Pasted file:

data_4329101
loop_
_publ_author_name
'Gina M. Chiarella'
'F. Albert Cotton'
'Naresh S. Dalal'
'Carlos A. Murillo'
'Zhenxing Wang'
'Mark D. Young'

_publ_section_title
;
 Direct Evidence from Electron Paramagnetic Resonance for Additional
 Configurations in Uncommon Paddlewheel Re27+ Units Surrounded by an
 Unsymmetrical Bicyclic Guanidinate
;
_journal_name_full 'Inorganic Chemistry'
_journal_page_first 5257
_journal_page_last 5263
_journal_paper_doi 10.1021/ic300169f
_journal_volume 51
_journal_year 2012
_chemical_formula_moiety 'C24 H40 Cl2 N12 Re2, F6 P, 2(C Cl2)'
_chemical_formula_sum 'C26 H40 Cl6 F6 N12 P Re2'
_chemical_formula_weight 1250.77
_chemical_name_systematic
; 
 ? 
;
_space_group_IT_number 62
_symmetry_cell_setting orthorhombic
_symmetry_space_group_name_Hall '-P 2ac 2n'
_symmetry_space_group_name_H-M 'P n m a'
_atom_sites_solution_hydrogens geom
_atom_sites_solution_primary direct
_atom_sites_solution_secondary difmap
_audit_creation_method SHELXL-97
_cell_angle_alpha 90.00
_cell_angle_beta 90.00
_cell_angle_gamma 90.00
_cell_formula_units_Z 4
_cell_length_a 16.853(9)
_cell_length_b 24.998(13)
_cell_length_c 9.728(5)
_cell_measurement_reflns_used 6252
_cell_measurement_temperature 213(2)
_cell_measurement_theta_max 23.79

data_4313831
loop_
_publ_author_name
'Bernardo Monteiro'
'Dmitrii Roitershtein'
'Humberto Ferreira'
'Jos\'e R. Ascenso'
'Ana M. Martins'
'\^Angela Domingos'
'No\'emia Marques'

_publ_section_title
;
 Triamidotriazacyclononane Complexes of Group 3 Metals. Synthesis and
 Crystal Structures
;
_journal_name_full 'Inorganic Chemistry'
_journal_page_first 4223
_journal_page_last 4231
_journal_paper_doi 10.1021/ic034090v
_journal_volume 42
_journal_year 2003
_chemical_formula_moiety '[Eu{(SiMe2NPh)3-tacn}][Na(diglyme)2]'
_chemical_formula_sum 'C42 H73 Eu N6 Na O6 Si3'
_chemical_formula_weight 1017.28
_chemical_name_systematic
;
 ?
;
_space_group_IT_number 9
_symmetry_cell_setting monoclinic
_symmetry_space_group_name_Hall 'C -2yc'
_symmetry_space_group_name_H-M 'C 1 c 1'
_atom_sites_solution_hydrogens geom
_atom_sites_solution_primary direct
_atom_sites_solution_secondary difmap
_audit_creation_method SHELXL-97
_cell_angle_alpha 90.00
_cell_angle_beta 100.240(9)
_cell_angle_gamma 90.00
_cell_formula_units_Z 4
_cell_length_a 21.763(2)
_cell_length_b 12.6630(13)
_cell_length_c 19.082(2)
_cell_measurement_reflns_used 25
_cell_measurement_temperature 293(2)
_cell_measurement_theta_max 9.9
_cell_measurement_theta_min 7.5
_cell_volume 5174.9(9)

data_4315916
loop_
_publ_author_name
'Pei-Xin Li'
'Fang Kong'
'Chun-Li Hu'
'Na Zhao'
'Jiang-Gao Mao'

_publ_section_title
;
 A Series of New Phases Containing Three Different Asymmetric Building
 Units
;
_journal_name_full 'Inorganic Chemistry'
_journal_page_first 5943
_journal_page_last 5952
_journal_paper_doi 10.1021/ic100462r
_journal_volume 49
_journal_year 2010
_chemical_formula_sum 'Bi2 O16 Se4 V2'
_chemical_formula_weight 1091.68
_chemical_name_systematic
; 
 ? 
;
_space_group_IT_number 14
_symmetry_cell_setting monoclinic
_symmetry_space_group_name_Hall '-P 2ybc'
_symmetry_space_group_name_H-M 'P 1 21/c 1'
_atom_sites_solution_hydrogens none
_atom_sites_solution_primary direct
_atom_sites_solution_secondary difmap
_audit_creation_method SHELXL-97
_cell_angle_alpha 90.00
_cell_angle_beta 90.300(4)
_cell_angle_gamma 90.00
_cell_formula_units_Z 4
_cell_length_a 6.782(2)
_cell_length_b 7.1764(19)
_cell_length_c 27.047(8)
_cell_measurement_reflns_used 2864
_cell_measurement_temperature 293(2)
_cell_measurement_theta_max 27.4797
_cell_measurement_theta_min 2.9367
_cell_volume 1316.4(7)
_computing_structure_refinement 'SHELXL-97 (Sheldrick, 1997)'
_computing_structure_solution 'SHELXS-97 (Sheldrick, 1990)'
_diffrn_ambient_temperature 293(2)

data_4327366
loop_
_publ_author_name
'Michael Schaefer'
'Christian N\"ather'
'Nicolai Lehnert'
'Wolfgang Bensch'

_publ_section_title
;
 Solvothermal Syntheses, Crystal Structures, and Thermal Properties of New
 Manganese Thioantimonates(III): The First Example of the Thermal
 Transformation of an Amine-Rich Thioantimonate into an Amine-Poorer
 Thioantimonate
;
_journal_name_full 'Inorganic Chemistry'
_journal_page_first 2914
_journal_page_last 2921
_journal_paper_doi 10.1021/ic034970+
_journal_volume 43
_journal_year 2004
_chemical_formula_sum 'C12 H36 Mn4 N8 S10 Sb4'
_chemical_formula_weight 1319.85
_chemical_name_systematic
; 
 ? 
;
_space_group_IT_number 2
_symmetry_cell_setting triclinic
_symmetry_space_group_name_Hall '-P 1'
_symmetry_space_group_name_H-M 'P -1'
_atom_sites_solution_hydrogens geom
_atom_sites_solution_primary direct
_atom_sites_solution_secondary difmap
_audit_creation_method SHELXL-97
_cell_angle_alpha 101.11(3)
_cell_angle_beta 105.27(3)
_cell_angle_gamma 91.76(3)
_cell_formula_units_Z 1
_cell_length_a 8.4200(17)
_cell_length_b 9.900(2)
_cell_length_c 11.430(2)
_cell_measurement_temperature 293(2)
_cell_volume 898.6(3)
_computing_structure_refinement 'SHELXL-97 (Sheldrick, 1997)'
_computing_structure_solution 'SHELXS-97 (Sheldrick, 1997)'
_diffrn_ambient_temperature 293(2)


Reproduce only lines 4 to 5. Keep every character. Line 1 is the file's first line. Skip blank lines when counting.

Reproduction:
'Gina M. Chiarella'
'F. Albert Cotton'